AP/Haraz N. Ghanbari
Family: Markopolos is married to Faith Markopolos, who also works in the financial industry. They have three sons.
Where is he from: He’s from Eerie, Pennsylvania. He’s the oldest of three children, and his parents, Georgia and Louis Markopolos, ran Greek-American restaurants.
Career: Markopolos started his career on Wall Street as a broker with Makefield Securities, a small brokerage based in Eerie, Pennsylvania. He went on to work at Darien Capital Management and Rampart Investment Management, where he first spotted problems in Bernard Madoff’s firm’s revenue streams. Today, he works as a forensic accounting analyst for attorneys suing companies under the False Claims Act.
Education: Markopolos has an undergraduate degree in Business Administration from Loyola College in Maryland, and an MS from Boston College. He also is a CFA charterholder and a Certified Fraud Examiner (CFE).
How did Markopolos get to where he is now?
Markopolos is an accounting expert who started looking into Bernie Madoff’s firm in 1999, when he first suspected that the investment business was actually a fraud, the Wall Street Journal reported in 2010.
After doing analytical detective work where he tried to replicate Madoff’s returns, Markopolos figured out that Madoff must be committing fraud of some kind and reported his findings to the Securities and Exchange Commission. His view was that Madoff was either running a massive Ponzi scheme or was front-running using his order flow.
The SEC was slow to act, according to the WSJ. Markopolos made numerous filings to the agency in 2000, 2001, and 2005. Some were ignored because the firm Markopolos was working for at the time was a competitor to Madoff’s, the WSJ reported.
But Markopolos stayed on the case, and in 2008 Madoff was arrested and eventually pleaded guilty to running a Ponzi Scheme. Madoff was sentenced to 150 years in prison in 2009.
In 2010, Markopolos released a book he wrote about his investigation into Madoff’s firm called No One Would Listen: A True Financial Thriller. In the book he details some odd practices and beliefs. For instance, he used to keep an old army gas mask nearby in case the SEC came to his home with teargas.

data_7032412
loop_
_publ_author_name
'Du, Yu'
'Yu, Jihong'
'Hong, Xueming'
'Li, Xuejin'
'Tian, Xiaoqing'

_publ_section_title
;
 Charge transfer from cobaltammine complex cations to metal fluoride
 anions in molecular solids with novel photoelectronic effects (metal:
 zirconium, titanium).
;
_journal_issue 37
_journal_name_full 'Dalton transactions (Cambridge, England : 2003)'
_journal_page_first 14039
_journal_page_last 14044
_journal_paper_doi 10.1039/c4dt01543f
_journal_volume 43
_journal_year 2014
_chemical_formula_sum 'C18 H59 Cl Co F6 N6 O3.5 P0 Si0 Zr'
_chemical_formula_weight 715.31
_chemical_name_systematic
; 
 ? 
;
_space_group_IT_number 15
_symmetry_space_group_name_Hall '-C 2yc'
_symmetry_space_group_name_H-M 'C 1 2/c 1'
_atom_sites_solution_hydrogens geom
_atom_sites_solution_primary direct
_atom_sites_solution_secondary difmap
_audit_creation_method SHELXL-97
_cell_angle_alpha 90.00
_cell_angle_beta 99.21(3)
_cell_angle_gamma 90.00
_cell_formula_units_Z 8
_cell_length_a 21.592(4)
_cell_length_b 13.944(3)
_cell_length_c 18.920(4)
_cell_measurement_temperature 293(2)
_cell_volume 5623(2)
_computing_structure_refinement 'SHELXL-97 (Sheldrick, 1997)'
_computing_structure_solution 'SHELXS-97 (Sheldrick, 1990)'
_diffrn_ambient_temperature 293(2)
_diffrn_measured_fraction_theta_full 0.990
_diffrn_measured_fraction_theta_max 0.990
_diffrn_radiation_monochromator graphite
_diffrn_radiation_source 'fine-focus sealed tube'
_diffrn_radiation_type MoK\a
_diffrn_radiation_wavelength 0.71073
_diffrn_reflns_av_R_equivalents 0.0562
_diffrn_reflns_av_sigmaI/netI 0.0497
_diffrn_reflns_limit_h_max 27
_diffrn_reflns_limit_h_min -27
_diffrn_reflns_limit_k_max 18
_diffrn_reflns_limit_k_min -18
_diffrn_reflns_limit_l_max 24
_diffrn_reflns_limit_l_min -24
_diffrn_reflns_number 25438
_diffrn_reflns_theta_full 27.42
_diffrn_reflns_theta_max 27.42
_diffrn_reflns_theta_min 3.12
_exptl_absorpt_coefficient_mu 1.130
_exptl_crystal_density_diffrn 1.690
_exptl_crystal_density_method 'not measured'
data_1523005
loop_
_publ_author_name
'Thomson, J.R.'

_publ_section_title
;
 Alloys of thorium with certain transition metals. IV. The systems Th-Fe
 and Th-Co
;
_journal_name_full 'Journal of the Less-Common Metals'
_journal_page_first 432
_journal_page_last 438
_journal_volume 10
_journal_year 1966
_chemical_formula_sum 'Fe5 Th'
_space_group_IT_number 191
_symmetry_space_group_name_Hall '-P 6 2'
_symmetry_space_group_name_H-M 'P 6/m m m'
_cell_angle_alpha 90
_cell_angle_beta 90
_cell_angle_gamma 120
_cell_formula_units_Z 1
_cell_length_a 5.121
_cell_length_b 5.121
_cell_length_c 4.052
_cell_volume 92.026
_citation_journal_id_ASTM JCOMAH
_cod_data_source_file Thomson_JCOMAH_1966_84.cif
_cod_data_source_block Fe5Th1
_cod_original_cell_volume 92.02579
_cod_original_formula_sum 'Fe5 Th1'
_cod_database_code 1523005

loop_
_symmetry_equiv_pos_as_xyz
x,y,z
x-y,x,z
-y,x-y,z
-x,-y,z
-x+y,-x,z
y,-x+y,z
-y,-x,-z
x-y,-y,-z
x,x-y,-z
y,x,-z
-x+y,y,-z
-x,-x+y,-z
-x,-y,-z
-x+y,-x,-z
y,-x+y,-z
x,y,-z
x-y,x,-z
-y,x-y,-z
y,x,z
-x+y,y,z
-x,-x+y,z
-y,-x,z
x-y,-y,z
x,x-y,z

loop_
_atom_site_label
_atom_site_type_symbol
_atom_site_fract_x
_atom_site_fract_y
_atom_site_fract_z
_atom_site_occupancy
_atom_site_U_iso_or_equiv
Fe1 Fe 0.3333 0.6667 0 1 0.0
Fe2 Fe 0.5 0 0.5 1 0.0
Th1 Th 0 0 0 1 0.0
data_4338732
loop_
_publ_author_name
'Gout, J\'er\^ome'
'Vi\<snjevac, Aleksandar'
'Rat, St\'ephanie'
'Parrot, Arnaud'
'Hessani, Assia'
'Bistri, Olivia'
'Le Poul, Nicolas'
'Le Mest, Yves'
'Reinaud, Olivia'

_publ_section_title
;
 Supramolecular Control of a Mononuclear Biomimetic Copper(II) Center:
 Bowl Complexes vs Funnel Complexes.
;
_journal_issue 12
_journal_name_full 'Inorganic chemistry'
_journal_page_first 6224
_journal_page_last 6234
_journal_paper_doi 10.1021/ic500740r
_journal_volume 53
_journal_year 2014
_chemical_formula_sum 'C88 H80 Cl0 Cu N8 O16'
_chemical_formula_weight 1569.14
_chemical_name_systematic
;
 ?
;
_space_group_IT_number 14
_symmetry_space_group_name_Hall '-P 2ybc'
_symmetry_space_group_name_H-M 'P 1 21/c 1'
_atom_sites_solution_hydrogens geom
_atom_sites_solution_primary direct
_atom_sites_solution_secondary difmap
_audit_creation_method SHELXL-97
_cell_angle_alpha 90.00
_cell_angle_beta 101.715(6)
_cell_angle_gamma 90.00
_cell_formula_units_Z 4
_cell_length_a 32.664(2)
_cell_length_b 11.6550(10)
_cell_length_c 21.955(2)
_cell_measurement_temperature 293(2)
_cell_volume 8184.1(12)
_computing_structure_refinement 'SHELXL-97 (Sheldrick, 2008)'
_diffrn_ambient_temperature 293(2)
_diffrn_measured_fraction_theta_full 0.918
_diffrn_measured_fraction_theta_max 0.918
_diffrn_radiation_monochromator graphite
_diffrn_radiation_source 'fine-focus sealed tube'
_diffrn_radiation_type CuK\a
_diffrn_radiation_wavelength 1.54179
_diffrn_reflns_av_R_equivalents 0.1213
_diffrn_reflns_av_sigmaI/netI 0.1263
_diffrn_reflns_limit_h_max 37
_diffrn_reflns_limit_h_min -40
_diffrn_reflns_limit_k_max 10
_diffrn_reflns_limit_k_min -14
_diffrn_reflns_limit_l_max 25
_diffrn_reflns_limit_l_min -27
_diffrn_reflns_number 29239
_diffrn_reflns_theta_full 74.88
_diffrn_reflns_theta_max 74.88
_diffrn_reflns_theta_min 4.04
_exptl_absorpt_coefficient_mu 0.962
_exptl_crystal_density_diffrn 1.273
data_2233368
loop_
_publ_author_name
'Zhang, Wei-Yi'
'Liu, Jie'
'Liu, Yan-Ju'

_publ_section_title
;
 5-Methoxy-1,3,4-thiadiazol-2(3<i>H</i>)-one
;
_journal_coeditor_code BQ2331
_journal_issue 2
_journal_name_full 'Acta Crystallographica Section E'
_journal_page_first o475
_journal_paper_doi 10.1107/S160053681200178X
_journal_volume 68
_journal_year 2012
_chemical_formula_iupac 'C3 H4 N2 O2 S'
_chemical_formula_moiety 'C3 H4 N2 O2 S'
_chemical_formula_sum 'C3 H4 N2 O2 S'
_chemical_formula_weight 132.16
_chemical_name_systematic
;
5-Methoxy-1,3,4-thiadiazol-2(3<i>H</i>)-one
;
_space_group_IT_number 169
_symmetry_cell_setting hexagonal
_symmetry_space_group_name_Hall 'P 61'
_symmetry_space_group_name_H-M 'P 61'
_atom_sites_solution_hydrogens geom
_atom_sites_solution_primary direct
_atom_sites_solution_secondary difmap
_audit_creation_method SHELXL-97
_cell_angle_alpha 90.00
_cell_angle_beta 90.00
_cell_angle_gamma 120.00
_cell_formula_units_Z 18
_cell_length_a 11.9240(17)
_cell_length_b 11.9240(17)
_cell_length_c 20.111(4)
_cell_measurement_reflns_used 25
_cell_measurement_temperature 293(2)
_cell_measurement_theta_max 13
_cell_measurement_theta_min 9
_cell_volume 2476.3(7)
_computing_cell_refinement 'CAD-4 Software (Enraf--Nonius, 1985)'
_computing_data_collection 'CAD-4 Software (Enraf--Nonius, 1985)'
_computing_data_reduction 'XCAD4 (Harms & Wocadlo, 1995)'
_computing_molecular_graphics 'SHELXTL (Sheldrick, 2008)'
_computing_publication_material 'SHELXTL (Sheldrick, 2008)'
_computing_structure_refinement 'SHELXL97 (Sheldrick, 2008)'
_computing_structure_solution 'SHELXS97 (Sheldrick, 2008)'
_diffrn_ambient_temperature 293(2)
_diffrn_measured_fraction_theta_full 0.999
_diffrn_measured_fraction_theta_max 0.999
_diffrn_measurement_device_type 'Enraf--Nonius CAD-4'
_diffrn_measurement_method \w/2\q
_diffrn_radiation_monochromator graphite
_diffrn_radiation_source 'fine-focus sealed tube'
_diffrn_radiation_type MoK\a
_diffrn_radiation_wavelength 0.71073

He was also worried about his family’s safety enough to carry a loaded gun and regularly check for bombs under his car, the WSJ reported, because he believed that Madoff’s clients might’ve included mobsters and drug cartels.
The journal described him, and most whistleblowers, as "a little bit nuts." He himself said, "I’m a little bit eccentric, of course," in a 2010 interview with The Guardian. He has repeatedly denied that a financial bounty motivated him to pursue the Madoff case over the years, the WSJ reported.
Markopolos and General Electric
On Thursday, Markopolos posted a report online that alleges that General Electric has made inaccurate and fraudulent financial filings with regulators in order to mask its struggling business.
Markopolos alleges that the accounting problems are roughly $38 billion — or 40% of the company’s market value. He also called the accounting practices "Enron-esque," referring to the 2001 scandal that drove the Houston-based energy company to bankruptcy.
Shares of General Electric tanked as much as 14% on the news of the report, which said that the $38 billion is "merely the tip of the iceberg." The report focused on GE’s long-term-care insurance business, which they said GE was using false regulatory statements to hide huge losses from. Markopolos also alleged that Baker Hughes, the company’s oil-and-gas unit, has practiced unethical accounting.
GE called the claims meritless, and CEO Larry Culp has also spoken out about the report, calling it market manipulation. Questions have been raised after news broke that Markopolos could make millions from the allegation. Markopolos is working with an undisclosed hedge fund that is betting GE’s shares will drop, the WSJ reported. Markopolos has an agreement to receive a portion of the trading profits.
He could also receive a cash reward through a government whistleblower program run by the SEC.
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